Let's try a quick experiment.
When I say the word money, what physical reactions do you notice in your body? What thoughts run through your mind? What emotions do you experience?
How about when I say savings account, emergency fund, taxes, or retirement?
I bet that you felt something come up when you read those financially-loaded words. I'd also put money on many of you having reactions to these words that were… less than pleasant. (Puns fully intended in both of these sentences).
Why do I imagine that you had these reactions? Because money is an emotionally charged topic for SO many of us.
Maybe you live with the dread that at any moment the rug could get pulled out from under you and you will be broke. Maybe you're just “not good with money" and often spend beyond your means, ending up with overdraft fees and a boatload of shame. Maybe you have those 3 AM moments where you lie awake spinning out with thoughts like “WTF is the difference between a 401(k) and a Roth IRA and which one is best for me and is it too late for me to start saving and will I be eating beans when I retire?"
Any of this sound familiar? If so, let me ask you - if money is such an emotional topic and something that most of us think about on a daily (or constant) basis - who do you talk to about it? And if you have a therapist, do you ever talk to them about your emotional relationship with money?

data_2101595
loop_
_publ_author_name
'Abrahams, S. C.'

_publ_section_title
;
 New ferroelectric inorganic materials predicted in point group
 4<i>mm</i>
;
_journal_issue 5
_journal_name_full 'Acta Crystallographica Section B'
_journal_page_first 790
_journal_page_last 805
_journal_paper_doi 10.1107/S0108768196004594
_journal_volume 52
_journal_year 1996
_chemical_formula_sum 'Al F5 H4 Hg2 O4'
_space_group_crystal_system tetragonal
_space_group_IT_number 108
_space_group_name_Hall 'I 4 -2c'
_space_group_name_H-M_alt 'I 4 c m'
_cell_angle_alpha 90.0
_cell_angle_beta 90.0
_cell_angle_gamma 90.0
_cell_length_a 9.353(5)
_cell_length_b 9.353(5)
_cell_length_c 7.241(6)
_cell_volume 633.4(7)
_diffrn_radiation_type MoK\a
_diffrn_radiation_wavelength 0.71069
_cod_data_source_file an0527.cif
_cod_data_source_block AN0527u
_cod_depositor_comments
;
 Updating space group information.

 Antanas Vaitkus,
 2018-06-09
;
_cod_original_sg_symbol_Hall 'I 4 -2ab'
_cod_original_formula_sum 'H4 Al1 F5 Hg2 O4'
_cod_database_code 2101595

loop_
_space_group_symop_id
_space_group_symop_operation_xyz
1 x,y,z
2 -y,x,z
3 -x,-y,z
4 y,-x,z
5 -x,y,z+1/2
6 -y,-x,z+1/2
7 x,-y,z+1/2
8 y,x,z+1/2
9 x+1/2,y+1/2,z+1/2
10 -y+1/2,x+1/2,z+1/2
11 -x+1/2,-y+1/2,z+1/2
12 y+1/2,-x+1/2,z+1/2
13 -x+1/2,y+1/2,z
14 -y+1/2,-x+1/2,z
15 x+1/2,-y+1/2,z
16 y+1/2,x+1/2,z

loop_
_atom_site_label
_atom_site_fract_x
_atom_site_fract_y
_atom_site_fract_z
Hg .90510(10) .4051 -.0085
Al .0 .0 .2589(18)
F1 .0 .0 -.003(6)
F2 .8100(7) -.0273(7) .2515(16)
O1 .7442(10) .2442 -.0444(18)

If your answers to the questions above are “nobody” and/or “never," think about the reasons behind that. Many of us carry a ton of shame and anxiety around our finances. We don't want to admit that we're in debt, have limited knowledge about how to invest, or seem to keep living paycheck to paycheck despite making a decent salary.
If this describes you, I want you to hear this: you can (and in my opinion, totally should) talk to your therapist about your emotional relationship with money. We're so here for it. We may not be financial advisors, but we are expert shame-reducers. And we, too, need money to survive - so many of us have our own money stuff to work through. In short, we get it.
Brené Brown says "If you put shame in a Petri dish, it needs three things to grow exponentially: secrecy, silence and judgment. If you put the same amount of shame in a Petri dish and douse it with empathy, it can't survive."
I want all of our Petri dishes to get that douse of empathy. In order to get it, we have to talk about things that make us feel shame. This is your invitation to bring up money stressors with your therapist (if that happens to be me, hiiii I'm ready for you!) Don't let shame hold you back from healing those money wounds. Because you deserve abundance and freedom and prosperity.
Have any questions about money mindset work that I do with clients? Reach out - I'm here for ya!
Until next time, my friends - may you be abundant. May you be prosperous. May you be free.